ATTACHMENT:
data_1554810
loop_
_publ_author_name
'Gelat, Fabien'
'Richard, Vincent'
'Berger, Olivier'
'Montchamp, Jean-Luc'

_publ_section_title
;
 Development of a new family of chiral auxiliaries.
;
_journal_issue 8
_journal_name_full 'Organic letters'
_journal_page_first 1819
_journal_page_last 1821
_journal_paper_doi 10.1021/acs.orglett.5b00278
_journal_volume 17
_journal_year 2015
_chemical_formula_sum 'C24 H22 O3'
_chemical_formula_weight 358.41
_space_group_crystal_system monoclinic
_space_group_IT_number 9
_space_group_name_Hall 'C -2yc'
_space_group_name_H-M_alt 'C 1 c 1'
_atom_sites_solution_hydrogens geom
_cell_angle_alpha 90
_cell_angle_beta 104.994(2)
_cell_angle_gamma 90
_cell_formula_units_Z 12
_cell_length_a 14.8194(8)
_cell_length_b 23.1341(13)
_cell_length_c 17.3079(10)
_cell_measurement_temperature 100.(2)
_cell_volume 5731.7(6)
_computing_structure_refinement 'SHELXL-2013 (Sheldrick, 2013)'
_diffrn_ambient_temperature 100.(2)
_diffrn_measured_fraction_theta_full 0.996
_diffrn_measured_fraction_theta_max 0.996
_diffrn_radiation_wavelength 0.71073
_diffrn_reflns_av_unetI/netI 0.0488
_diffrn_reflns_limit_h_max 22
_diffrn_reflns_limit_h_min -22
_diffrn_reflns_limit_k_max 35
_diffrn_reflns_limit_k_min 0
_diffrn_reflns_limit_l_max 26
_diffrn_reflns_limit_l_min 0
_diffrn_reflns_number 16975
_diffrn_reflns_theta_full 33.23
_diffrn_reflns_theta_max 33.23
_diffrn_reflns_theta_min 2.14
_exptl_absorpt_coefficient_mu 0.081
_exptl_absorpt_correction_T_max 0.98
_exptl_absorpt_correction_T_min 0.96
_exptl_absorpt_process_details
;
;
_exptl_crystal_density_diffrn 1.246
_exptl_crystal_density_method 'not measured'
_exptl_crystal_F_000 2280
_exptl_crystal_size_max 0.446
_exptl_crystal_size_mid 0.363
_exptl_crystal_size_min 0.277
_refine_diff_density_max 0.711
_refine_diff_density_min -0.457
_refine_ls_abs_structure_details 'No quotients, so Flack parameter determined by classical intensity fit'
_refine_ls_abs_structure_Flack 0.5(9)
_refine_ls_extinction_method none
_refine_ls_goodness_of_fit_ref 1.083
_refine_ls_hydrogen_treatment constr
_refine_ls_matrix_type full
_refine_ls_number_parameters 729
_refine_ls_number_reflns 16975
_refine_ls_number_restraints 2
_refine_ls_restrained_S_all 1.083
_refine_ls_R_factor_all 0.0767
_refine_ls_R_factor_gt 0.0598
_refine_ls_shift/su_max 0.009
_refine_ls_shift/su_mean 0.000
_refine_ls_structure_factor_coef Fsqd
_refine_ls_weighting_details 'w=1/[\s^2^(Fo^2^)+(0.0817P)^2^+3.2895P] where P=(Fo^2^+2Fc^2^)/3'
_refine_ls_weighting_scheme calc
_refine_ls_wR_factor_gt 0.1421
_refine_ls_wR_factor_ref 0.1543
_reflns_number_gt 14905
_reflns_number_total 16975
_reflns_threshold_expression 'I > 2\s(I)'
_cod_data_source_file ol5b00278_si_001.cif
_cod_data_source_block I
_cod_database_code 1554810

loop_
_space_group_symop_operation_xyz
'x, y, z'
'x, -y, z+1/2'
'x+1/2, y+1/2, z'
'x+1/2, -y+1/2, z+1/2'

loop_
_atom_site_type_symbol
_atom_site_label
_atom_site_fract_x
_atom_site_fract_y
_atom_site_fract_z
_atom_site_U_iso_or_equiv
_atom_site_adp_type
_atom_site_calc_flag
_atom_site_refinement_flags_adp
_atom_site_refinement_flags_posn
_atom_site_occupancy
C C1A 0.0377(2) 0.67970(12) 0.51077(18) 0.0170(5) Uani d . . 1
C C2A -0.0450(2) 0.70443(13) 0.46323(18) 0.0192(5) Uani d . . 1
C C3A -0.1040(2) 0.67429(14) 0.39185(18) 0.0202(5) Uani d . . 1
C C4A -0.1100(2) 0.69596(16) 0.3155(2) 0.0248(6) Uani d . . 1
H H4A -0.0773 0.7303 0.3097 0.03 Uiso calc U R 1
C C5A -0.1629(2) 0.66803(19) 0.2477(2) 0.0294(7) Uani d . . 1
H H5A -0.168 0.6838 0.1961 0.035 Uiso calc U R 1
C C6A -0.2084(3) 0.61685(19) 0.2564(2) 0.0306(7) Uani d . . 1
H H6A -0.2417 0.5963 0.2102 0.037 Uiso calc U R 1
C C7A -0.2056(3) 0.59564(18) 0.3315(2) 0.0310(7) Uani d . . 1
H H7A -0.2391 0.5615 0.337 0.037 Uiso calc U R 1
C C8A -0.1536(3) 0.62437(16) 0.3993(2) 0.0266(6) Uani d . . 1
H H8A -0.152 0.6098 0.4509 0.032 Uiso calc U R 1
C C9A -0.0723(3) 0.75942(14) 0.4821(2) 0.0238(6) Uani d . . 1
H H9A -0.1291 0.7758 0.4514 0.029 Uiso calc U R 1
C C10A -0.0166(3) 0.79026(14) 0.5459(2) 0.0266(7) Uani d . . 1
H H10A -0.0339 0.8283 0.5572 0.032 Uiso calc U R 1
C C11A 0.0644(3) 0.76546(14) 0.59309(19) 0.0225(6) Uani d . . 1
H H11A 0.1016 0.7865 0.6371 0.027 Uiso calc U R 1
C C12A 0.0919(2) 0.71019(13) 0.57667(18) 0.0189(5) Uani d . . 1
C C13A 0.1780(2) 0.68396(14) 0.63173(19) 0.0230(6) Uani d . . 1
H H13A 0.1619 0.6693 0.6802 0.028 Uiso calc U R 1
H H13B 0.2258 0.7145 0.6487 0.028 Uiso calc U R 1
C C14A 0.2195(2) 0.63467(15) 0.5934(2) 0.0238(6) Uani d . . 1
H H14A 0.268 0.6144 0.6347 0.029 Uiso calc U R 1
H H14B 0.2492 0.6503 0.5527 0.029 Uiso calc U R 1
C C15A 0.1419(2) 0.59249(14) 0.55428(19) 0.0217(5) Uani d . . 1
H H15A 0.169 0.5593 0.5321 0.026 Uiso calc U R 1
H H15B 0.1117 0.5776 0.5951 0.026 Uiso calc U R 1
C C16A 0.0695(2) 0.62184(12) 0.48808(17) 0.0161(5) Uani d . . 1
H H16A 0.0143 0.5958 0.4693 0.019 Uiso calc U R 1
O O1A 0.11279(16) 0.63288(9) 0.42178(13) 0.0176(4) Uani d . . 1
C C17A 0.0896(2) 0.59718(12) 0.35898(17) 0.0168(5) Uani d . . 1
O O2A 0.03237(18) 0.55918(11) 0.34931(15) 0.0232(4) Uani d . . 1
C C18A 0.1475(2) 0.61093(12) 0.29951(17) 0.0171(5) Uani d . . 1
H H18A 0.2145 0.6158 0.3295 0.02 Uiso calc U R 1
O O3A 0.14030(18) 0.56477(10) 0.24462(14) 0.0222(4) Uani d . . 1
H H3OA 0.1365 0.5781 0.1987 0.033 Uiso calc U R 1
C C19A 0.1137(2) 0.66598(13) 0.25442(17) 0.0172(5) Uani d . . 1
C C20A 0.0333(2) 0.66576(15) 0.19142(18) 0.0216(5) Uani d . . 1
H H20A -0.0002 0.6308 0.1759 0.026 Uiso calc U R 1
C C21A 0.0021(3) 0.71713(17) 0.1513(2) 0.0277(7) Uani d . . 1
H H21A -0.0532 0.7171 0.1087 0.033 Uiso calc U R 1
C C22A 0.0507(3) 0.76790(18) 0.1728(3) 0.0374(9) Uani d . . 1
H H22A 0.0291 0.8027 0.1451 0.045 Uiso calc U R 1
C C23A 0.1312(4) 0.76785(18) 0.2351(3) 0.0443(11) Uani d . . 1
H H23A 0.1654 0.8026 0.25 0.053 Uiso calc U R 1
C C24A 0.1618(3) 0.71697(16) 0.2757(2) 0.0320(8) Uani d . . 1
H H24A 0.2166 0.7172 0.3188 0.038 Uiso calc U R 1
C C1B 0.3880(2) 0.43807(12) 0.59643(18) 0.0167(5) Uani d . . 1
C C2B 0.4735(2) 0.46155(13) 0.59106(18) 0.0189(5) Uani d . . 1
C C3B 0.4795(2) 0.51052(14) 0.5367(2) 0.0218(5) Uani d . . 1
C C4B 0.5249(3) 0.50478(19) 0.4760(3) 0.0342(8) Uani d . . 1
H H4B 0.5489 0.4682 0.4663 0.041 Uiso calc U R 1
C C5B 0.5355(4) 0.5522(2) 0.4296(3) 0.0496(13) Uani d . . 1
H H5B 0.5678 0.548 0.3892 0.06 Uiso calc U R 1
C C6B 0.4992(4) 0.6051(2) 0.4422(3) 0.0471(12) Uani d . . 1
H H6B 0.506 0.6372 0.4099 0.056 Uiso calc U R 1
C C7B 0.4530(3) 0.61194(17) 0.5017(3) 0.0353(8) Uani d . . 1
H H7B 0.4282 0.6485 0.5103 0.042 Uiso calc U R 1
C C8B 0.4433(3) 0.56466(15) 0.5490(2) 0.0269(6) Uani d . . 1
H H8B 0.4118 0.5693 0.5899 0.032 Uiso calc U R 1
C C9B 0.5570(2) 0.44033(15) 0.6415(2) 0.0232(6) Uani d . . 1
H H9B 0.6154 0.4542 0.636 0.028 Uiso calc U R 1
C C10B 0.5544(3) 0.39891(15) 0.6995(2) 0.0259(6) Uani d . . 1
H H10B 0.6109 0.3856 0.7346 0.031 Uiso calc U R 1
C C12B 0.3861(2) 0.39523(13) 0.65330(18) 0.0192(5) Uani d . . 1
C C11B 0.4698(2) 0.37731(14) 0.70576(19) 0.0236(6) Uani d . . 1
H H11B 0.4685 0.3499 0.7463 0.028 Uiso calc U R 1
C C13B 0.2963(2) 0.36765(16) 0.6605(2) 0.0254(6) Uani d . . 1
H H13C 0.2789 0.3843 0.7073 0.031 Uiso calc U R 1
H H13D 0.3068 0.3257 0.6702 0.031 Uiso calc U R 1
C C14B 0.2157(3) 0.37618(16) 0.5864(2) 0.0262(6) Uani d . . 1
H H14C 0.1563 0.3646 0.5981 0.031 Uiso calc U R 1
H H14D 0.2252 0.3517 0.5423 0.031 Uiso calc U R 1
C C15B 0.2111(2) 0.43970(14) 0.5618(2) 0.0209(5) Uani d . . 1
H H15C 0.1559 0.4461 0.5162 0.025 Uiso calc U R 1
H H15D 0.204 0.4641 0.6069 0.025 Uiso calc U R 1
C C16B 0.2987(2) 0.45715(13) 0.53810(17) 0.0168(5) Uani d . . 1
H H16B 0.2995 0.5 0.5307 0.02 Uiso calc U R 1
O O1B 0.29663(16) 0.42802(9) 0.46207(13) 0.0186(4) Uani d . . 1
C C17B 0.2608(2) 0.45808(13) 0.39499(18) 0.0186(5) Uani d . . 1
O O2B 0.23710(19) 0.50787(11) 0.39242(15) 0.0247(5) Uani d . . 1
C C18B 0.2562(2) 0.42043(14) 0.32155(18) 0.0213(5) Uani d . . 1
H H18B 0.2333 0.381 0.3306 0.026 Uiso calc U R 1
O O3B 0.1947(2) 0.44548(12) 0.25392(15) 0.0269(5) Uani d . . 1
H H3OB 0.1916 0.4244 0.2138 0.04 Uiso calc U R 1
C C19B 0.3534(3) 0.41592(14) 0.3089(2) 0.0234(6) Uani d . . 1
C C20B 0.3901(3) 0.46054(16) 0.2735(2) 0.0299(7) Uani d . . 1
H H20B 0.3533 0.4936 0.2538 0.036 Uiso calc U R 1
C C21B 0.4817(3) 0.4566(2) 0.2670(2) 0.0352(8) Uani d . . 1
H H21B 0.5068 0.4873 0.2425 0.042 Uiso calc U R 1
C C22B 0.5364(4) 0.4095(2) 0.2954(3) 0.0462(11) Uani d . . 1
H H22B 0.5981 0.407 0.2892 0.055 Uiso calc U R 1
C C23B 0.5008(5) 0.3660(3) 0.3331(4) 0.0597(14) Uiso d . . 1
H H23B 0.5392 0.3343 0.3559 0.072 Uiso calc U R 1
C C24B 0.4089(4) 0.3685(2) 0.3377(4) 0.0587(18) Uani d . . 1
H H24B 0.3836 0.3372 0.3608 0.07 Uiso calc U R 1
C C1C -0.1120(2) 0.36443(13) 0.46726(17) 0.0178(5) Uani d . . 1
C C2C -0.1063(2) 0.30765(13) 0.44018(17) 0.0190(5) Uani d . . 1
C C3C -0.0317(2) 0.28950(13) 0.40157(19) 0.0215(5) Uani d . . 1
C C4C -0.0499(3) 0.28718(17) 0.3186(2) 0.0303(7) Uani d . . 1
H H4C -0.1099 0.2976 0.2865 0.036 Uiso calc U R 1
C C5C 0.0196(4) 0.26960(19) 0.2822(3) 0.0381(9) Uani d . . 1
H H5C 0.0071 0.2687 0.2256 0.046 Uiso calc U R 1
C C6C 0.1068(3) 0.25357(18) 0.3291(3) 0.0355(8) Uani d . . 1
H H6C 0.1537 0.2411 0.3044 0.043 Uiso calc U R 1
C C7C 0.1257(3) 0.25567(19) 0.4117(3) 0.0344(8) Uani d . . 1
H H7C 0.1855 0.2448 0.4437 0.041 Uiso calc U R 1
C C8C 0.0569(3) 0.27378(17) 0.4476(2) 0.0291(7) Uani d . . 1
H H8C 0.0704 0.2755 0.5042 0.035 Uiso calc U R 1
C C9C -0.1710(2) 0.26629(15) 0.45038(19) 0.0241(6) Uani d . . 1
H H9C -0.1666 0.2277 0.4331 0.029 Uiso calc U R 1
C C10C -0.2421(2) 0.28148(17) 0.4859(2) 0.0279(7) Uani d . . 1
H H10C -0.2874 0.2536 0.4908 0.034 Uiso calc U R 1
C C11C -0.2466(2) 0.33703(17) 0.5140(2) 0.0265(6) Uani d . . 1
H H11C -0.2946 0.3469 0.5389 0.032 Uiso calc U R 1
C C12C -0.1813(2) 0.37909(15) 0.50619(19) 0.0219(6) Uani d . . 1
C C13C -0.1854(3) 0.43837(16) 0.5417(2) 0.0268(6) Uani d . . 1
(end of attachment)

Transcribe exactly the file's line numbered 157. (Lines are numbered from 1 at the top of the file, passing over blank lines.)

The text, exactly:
C C1B 0.3880(2) 0.43807(12) 0.59643(18) 0.0167(5) Uani d . . 1